The goal of every company is to maximum business productivity. There are several factors that play into improving your business. You want to keep your current clients happy while reeling in new ones.
First, you need to know if your current clients are satisfied or if they need more from you. Solicit customer feedback. By learning what your current customers’ needs are, you will know how to better appeal to new ones.
Also, analyze the performance of your staff. If needed, retrain workers or provide new training for employees. There may have been new advancements made in your industry that your employees need to be aware of to better serve your clients.
Streamline your business process. Are your employees bogged down with uneasy paperwork? It may be time for a process overhaul. Look into technology that will make the process easier and more comprehensive.
Examine what is generating revenue and what isn’t. Get rid of or refocus dead-in-the-water products.
There are several other key elements companies often overlook when trying to reach business productivity.
Don’t forget to check out the market needs. “Companies often overlook what the market is requesting in their zeal to focus on their ‘special’ products or services,” notes Strategic Management Expert Calvin Harris Jr., President-Change Management of Harvin Consulting LLC. “Listen to what customers are requesting, even if it isn’t your preferred product or service, and deliver on that. When profits are low, companies can’t afford to ignore new revenue options.”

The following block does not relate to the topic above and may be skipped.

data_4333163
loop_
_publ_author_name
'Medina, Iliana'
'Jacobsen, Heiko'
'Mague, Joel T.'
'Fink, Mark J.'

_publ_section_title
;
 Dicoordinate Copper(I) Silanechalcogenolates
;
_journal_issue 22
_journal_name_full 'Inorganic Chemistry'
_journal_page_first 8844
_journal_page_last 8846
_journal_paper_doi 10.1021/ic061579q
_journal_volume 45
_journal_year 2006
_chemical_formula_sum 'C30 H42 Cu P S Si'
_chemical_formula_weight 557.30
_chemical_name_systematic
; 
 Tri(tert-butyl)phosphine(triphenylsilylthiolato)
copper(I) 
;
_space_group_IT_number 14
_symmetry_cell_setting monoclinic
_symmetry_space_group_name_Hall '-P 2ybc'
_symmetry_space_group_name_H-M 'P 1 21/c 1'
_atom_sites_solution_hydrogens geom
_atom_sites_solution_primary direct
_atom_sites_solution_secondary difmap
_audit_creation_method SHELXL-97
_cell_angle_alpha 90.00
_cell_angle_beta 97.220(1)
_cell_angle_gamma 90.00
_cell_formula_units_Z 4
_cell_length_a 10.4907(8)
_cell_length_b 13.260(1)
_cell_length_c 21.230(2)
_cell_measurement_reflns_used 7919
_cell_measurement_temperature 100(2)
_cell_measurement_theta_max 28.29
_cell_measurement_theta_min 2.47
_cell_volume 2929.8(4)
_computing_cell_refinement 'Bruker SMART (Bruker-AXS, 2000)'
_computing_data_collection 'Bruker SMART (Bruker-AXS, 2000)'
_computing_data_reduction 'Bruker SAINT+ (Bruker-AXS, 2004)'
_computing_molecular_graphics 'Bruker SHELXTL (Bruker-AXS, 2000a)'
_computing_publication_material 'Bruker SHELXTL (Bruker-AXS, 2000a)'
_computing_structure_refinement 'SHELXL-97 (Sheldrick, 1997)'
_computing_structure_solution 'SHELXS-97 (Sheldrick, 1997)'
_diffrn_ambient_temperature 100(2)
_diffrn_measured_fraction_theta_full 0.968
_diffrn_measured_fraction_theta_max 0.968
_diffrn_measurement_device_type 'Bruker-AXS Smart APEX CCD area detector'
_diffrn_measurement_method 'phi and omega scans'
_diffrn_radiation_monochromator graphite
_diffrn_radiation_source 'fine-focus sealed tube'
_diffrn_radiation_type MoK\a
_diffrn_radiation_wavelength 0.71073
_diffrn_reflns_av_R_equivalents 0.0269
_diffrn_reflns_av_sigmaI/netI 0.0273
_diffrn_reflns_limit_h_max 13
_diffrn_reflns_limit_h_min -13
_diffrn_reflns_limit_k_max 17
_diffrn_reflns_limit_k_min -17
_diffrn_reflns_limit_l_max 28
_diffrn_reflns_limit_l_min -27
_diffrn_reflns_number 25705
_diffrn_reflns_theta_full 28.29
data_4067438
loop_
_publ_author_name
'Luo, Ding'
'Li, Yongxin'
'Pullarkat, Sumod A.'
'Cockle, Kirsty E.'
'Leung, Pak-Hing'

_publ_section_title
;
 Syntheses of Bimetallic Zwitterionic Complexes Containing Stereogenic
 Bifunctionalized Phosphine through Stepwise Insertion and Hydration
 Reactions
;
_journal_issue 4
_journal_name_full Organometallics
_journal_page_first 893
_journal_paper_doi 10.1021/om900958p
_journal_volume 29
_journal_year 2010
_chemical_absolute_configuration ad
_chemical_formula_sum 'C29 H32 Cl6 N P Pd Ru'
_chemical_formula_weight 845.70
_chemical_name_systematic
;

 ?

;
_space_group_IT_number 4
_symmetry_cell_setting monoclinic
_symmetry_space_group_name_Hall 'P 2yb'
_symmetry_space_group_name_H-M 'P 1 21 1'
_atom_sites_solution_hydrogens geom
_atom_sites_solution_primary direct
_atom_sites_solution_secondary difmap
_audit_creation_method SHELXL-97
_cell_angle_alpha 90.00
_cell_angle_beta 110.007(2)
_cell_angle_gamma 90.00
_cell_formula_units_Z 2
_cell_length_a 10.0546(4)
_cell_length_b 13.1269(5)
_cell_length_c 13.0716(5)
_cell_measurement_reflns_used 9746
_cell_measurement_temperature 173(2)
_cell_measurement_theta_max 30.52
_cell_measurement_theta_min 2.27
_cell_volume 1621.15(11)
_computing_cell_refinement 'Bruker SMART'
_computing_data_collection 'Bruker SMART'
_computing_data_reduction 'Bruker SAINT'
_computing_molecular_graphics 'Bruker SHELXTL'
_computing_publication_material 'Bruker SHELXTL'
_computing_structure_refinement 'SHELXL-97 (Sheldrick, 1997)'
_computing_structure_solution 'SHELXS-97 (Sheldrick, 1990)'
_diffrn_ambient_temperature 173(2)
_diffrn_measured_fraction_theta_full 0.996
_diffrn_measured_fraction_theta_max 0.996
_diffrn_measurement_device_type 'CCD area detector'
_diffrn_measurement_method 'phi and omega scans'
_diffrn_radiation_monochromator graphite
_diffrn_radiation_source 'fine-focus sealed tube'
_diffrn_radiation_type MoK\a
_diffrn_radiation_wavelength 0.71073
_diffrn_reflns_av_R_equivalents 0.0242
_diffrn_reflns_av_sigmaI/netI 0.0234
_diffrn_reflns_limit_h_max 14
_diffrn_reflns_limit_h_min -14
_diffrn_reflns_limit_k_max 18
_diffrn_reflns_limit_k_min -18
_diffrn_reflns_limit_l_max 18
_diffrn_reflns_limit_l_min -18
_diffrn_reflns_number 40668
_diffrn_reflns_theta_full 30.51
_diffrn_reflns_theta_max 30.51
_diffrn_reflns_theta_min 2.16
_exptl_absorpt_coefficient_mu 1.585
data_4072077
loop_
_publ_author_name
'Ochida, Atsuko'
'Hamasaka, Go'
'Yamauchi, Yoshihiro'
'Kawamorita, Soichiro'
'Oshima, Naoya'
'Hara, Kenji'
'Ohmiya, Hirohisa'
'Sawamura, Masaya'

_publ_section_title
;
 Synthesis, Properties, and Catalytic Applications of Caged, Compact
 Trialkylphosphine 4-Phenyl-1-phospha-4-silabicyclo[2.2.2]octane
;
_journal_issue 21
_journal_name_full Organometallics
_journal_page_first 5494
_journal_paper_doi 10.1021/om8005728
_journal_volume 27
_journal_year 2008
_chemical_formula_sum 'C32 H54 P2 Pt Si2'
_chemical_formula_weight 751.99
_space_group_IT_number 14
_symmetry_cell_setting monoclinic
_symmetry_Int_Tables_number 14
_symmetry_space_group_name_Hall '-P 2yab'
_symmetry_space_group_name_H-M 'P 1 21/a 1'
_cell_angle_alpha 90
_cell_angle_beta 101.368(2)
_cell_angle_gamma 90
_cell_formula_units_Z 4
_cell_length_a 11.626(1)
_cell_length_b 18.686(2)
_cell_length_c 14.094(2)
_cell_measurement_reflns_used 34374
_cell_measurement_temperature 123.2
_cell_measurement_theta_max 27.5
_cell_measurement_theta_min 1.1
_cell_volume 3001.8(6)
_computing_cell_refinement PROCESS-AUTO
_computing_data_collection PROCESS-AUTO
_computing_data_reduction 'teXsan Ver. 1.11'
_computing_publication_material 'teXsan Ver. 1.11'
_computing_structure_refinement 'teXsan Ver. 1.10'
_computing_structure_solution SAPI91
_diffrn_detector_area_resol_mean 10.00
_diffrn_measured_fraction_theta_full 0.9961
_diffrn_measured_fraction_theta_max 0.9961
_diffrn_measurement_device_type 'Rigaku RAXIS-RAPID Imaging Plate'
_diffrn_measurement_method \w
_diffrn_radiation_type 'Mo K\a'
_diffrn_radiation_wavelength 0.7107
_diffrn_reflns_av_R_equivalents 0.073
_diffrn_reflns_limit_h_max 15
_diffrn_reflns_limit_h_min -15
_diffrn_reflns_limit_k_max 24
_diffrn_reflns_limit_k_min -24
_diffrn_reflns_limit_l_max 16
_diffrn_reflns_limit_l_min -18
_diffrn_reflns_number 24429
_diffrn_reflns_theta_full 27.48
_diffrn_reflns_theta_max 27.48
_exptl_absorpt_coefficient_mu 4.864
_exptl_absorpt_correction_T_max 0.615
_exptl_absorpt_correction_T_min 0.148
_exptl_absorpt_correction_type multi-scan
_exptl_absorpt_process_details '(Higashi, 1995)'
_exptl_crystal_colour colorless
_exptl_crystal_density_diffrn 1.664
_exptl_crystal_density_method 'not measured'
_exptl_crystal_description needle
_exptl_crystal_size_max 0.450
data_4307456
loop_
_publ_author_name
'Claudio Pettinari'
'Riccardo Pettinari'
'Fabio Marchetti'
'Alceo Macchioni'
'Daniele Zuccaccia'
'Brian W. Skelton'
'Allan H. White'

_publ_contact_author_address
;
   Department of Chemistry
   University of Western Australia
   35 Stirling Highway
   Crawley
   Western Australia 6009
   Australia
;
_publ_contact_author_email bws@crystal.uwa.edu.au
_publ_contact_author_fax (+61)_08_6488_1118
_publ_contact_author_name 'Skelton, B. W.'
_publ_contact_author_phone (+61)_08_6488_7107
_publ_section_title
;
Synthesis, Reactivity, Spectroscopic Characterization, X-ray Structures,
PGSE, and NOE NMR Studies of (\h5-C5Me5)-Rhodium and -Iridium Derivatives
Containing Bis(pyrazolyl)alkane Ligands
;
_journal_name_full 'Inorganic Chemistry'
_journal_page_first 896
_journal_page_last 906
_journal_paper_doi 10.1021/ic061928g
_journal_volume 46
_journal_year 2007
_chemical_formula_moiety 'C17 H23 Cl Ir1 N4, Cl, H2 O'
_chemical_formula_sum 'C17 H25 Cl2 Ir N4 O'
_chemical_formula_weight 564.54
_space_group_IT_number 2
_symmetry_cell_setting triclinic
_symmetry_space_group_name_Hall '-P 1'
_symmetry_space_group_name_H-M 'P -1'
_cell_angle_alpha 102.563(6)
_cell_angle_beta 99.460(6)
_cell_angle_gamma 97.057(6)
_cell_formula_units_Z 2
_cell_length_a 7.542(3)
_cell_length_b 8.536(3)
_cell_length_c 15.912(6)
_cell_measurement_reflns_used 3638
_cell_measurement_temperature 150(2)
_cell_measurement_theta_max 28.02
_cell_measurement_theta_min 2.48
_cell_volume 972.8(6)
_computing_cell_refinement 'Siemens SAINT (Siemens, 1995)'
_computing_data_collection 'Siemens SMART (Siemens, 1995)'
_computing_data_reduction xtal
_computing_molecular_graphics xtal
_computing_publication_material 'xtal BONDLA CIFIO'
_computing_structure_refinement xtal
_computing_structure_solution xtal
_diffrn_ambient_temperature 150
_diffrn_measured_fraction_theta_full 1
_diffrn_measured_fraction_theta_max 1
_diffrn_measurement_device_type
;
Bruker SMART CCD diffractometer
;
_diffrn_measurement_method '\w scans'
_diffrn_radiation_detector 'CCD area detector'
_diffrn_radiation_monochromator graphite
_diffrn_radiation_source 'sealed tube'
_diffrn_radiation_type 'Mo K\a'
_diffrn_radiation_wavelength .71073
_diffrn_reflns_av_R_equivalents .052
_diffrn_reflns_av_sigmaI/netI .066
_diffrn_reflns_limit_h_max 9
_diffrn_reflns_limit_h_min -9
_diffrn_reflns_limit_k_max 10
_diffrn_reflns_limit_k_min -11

If your lack of productivity has been negatively affecting your bottom line, it’s time to turn things around. This may mean letting workers go and taking a hard took at your own management style. “Some keys to turning around a company include talking directly to creditors (many companies hide from them, missing chances to negotiate), firing non-performing employees immediately, and planning out your cash spending,” explains Harris.
Keep in mind three things when looking to boost productivity, says Harris. They are:
1. Look for new money-making avenues. “Diversify revenue with a focus on highest margin,” says Harris.
2. Show me the money. Figure out what’s coming in and going out and how to spend wisely. “Project your cash (for potential savings and investing options),” he offers;
3. Make a deal. Try for as many discounts as you can get, bargain hunt and barter when possible. “Aggressively negotiate high-dollar costs (such as office space) with vendors,” suggests Harris.